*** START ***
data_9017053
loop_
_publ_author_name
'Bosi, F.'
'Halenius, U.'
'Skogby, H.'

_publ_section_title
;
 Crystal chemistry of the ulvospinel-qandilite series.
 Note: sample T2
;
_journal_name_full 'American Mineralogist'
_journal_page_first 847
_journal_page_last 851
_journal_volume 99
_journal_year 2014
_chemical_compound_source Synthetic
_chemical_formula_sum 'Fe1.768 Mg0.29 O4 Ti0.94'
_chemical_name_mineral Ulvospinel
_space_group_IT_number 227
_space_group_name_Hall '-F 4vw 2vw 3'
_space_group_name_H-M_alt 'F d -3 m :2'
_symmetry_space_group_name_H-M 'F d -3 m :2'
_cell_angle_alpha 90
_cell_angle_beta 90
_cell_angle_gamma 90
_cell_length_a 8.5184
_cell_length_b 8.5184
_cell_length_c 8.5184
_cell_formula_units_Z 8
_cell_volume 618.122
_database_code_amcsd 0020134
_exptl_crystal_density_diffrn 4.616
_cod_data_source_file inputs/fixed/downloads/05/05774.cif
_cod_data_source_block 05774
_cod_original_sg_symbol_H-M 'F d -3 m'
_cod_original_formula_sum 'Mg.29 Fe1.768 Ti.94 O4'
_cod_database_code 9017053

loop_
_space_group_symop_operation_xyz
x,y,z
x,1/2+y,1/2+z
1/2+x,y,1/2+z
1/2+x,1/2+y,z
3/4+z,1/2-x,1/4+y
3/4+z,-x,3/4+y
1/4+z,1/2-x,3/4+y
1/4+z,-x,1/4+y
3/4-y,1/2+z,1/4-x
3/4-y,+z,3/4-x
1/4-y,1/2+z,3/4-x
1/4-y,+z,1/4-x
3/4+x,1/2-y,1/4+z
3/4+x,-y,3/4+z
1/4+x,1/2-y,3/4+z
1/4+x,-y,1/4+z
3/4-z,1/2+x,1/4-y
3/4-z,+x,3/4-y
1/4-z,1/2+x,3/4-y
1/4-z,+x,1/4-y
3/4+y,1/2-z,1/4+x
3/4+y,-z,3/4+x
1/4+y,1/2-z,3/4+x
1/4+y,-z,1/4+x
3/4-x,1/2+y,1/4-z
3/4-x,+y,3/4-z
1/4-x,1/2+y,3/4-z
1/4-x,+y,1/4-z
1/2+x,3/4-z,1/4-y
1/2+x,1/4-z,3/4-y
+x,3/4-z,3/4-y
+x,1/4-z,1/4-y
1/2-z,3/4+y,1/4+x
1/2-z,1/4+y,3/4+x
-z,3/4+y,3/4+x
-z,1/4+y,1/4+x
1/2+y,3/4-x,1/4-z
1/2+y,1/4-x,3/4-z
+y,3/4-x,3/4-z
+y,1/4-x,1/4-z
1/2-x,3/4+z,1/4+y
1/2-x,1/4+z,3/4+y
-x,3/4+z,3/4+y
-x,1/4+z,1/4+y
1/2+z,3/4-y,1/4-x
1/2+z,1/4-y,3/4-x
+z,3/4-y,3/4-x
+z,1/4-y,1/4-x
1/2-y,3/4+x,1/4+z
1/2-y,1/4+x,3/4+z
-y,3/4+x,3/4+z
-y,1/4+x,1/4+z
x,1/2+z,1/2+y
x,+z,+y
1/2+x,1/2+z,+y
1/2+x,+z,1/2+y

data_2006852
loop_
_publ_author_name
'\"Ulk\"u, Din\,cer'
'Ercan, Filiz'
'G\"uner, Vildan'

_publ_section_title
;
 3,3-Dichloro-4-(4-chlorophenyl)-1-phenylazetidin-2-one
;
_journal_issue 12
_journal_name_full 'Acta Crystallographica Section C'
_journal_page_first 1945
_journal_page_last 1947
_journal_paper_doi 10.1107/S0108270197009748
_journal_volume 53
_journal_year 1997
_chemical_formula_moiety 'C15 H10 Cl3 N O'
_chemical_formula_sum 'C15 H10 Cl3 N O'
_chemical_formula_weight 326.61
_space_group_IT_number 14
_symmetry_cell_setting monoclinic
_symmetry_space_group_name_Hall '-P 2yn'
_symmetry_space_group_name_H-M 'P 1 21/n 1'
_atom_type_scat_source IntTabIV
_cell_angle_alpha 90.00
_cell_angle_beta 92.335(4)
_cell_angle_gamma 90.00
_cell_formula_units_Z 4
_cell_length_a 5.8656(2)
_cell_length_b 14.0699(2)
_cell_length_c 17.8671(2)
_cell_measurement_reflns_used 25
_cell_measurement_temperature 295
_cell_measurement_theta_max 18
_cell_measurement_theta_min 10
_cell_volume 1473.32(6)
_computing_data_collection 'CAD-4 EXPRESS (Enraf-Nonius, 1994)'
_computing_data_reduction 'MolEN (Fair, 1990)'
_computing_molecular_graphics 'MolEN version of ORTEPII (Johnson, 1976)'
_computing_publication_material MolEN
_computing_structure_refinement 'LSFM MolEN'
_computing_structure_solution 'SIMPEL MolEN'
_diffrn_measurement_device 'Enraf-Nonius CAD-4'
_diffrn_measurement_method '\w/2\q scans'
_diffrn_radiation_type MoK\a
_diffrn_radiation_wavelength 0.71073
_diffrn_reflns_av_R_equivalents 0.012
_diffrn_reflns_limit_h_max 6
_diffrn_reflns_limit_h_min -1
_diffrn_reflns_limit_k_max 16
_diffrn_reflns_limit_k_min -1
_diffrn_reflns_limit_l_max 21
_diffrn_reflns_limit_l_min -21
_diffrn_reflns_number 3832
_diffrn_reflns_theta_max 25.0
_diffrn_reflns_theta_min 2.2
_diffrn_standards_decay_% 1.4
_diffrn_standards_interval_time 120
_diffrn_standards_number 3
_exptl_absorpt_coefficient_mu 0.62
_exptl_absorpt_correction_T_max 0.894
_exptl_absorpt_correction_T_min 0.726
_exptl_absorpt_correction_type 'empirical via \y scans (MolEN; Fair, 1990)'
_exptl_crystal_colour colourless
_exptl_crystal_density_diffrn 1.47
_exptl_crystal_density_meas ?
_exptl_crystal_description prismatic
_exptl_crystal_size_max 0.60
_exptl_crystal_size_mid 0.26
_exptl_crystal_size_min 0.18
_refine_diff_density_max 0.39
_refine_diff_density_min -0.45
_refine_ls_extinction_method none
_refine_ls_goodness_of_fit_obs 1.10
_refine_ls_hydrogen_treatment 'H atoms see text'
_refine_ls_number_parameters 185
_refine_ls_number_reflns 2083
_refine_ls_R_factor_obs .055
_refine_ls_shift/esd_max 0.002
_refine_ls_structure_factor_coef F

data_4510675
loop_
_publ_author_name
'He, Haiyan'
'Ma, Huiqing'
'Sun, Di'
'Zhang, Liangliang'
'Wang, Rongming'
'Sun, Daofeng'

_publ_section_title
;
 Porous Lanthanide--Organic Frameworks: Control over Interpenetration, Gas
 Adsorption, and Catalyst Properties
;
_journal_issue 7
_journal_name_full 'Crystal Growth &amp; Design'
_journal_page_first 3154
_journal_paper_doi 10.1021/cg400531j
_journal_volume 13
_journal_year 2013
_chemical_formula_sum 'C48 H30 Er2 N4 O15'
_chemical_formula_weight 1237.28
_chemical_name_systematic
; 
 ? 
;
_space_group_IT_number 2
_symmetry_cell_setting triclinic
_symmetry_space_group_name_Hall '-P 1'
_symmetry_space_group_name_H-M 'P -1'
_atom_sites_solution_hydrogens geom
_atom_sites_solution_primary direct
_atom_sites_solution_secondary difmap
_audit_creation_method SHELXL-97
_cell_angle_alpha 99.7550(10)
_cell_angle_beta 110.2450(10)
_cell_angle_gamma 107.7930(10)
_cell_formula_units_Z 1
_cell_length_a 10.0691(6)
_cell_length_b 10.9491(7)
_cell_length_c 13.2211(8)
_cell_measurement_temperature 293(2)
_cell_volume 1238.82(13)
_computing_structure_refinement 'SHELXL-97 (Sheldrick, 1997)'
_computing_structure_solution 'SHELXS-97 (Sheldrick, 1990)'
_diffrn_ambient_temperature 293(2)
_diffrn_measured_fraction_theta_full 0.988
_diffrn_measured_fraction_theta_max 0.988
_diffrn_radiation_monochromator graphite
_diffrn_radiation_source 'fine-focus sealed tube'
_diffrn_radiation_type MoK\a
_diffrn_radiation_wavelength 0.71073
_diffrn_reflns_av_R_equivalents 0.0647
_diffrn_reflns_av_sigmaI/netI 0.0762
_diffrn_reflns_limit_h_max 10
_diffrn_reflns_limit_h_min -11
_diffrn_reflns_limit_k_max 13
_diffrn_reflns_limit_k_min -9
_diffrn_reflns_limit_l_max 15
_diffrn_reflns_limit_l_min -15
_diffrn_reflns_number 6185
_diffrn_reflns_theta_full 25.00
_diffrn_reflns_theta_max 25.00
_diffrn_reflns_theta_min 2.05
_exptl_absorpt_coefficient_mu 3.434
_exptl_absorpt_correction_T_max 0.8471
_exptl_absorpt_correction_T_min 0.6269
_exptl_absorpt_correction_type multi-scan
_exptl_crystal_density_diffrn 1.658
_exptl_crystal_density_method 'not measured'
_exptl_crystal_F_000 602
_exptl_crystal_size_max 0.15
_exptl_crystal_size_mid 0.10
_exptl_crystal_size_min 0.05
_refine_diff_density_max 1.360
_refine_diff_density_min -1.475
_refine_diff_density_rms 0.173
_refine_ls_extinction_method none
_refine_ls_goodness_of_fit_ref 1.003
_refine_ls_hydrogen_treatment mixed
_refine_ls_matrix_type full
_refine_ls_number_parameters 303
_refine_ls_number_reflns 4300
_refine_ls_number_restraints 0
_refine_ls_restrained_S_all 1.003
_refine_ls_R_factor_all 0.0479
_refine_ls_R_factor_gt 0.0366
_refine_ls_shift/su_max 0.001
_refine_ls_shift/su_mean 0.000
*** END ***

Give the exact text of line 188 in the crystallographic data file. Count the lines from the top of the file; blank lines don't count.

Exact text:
;